Israeli and Egyptian officials held talks in both countries Sunday aimed at bolstering the Cairo-brokered ceasefire that ended the latest deadly flare-up of violence between the Jewish state and Gaza’s Hamas rulers.
Israeli Prime Minister Benjamin Netanyahu met Egyptian intelligence chief Abbas Kamel in Jerusalem to discuss “strengthening cooperation” between their countries, Netanyahu’s office said.
Egypt’s President Abdel Fattah al-Sisi tasked Kamel and his delegation, who were also to visit the occupied Palestinian Territories, with hammering out a permanent ceasefire deal, senior Egyptian security officials told AFP.
On the same day, Israel’s Foreign Minister Gabi Ashkenazi made the first official visit by an Israeli top diplomat to neighbouring Egypt in 13 years, for talks with his counterpart Sameh Shoukry.
Ashkenazi tweeted on his arrival that they would “discuss establishing a permanent ceasefire with Hamas, a mechanism for providing humanitarian aid and the reconstruction of Gaza with a pivotal role played by the international community”.
The Egyptian foreign ministry tweeted that the ministers’ talks were “part of Egypt’s relentless and continued efforts to revive the peace track and to build on the ceasefire in the Gaza Strip”.
Hamas leader Ismail Haniyeh was also expected in Cairo for talks, senior Egyptian security officials said, without providing further details.
Egypt played a pivotal role in negotiating the May 21 ceasefire between Israel and Hamas that brought an end to 11 days of deadly fighting.
Israeli strikes on Gaza killed 254 Palestinians, including 66 children, health officials said.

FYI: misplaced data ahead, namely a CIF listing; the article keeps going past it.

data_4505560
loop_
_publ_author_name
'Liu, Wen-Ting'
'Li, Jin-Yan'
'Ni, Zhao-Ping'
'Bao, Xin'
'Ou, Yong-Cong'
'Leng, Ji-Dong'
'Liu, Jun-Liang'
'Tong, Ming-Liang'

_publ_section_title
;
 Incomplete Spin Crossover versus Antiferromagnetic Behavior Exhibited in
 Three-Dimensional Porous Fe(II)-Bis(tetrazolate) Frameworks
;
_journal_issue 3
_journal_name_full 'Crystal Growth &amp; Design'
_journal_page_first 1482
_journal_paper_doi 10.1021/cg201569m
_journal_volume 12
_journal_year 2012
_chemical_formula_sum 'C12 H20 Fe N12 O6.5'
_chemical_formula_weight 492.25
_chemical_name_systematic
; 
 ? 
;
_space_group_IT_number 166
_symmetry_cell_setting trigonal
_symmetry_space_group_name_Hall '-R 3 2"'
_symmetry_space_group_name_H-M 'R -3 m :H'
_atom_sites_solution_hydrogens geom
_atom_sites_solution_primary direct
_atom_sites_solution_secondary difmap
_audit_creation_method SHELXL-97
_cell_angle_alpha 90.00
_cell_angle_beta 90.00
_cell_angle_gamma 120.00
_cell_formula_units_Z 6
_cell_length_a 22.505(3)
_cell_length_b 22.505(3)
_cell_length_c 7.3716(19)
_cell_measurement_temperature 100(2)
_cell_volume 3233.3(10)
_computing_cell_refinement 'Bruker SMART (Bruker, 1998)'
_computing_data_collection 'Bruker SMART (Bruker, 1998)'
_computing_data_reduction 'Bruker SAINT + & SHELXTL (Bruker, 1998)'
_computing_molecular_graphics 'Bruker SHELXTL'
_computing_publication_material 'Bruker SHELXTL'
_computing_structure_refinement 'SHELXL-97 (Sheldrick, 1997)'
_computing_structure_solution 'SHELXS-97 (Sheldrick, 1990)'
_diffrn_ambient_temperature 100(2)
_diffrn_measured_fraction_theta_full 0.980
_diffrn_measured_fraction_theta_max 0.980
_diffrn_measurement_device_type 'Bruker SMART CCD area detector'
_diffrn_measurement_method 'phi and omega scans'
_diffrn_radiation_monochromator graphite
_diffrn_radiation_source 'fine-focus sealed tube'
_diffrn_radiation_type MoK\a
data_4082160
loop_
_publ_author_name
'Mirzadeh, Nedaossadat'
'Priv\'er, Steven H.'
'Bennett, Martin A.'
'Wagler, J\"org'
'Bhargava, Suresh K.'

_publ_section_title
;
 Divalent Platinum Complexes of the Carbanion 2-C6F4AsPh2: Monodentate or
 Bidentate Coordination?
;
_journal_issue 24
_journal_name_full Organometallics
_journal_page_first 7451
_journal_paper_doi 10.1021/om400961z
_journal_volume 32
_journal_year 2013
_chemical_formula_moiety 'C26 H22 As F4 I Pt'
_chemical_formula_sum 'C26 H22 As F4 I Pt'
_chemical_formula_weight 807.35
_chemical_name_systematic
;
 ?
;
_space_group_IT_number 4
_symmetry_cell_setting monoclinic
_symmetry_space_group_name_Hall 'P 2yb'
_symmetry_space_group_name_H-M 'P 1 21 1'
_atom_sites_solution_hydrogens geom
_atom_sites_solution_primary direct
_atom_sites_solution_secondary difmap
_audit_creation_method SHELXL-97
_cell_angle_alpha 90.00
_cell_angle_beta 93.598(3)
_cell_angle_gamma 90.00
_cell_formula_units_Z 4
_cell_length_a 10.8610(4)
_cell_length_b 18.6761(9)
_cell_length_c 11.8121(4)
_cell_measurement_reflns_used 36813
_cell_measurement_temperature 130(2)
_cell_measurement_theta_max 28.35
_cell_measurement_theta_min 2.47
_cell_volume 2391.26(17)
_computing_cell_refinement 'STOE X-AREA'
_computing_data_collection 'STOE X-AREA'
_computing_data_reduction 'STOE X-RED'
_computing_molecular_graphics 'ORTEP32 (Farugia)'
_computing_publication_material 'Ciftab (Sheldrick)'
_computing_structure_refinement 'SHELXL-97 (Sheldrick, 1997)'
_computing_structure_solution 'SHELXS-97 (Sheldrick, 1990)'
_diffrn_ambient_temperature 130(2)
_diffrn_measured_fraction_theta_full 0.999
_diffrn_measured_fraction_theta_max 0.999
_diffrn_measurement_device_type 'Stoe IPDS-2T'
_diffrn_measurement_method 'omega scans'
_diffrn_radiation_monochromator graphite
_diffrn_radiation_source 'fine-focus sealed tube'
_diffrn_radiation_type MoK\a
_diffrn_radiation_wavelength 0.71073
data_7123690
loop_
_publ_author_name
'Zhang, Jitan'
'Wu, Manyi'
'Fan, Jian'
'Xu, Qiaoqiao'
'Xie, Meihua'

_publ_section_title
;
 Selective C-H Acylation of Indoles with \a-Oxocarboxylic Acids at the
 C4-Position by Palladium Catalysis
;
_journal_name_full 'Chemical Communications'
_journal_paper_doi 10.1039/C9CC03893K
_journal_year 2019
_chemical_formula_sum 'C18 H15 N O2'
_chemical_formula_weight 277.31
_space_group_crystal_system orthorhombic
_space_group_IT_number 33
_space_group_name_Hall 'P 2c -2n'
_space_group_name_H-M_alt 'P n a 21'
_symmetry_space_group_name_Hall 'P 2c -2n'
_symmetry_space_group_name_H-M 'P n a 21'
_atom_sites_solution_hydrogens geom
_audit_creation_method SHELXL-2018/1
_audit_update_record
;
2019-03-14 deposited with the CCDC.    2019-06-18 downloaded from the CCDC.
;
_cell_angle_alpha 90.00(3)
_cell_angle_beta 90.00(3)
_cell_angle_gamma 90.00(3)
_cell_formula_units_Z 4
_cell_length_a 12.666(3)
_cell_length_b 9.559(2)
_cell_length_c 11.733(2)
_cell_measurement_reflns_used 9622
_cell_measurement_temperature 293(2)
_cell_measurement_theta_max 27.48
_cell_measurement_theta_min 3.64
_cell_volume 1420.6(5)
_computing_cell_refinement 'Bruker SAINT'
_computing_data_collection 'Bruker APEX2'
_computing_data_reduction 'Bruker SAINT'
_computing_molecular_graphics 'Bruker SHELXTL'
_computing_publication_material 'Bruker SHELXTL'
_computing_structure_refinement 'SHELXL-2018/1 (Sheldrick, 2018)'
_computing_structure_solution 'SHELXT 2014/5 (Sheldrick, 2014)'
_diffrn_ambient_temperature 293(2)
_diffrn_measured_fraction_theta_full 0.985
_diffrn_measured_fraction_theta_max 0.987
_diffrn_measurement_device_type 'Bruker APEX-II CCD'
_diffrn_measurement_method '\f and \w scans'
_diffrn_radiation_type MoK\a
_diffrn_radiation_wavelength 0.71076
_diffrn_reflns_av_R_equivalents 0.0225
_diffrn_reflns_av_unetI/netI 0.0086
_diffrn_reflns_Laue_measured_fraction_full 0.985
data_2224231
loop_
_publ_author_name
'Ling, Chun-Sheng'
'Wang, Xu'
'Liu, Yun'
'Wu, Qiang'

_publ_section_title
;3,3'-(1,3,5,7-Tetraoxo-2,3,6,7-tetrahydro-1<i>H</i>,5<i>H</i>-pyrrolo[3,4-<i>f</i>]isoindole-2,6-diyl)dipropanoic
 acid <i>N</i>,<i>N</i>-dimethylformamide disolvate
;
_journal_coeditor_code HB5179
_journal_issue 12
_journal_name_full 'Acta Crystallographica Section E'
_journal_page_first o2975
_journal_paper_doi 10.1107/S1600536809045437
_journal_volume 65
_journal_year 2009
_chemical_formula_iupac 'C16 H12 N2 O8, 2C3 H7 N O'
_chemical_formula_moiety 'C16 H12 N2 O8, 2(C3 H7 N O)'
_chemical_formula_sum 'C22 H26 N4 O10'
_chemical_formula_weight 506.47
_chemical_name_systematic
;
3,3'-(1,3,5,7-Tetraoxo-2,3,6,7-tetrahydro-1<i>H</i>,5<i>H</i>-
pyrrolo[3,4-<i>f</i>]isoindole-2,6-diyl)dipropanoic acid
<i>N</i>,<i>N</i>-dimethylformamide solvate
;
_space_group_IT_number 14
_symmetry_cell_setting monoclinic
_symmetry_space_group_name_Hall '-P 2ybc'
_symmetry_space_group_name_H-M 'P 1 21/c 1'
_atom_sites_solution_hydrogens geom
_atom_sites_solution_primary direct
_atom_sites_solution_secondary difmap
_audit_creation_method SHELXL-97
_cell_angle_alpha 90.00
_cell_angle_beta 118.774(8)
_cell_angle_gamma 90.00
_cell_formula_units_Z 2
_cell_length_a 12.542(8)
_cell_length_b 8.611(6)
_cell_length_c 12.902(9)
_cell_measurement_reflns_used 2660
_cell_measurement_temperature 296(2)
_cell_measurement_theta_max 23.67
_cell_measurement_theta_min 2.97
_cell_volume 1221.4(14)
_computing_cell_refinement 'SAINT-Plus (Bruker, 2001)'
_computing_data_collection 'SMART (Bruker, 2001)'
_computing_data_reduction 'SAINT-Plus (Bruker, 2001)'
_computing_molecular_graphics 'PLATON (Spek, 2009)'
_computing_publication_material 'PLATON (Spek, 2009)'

Rockets and other fire from Gaza claimed 12 lives in Israel, including one child and an Arab-Israeli teenager, medics said.
Netanyahu reiterated Israel’s demand “for the prompt return” of Israelis being held in the Gaza Strip, according to the statement.
Ashkenazi also said Israel was “fully committed” to repatriating Israeli prisoners held by Hamas.
Since Israel’s 2014 invasion of the Gaza Strip, the Islamist group has held the bodies of Israeli soldiers Oron Shaul and Hadar Goldin, although Hamas has never confirmed their deaths.
Hamas is also believed to be holding two Israeli citizens who entered Gaza alone and whose families say they have mental health issues.
Israel is meanwhile holding more than 5,000 Palestinians in its jails.
Sisi has pledged $500 million to help reconstruction efforts in the densely populated Gaza enclave, which was pummelled by Israeli air strikes.
Hamas has pledged not to touch “a single cent” of international aid to rebuild Gaza.
Israel, which has enforced a land and maritime blockade on the enclave since 2007, accuses the group of diverting international aid to military ends.
The statement from Netanyahu’s office said he and Kamel also discussed “mechanisms and processes to prevent the strengthening of Hamas and its use of the resources that will be directed to the civilian population in the future”.
The latest violent flare-up was sparked by increased tensions in Jerusalem, including over Israeli security forces cracking down on Palestinians inside the Al-Aqsa mosque compound, Islam’s third holiest site, which is also revered by Jews as the Temple Mount.
A bitter divide between Hamas and Fatah has long plagued Palestinian politics, but analysts say the latest escalation has served to unite the geographically fragmented Palestinian community in a way not seen in years.
Sisi also tasked Kamel with working to help iron out political divisions between Hamas in Gaza and Fatah in the Israeli-occupied West Bank, the Egyptian officials said.
The UN Human Rights Council decided Thursday to create an open-ended international investigation into violations surrounding the latest Gaza violence.
It said it would also look at the “underlying root causes of recurrent tensions and instability, including systematic discrimination” in the occupied Palestinian Territories and inside Israel.
UN rights chief Michelle Bachelet voiced particular concern about the “high level of civilian fatalities and injuries” from the bombing of Gaza and warned the Israeli strikes on the enclave “may constitute war crimes”.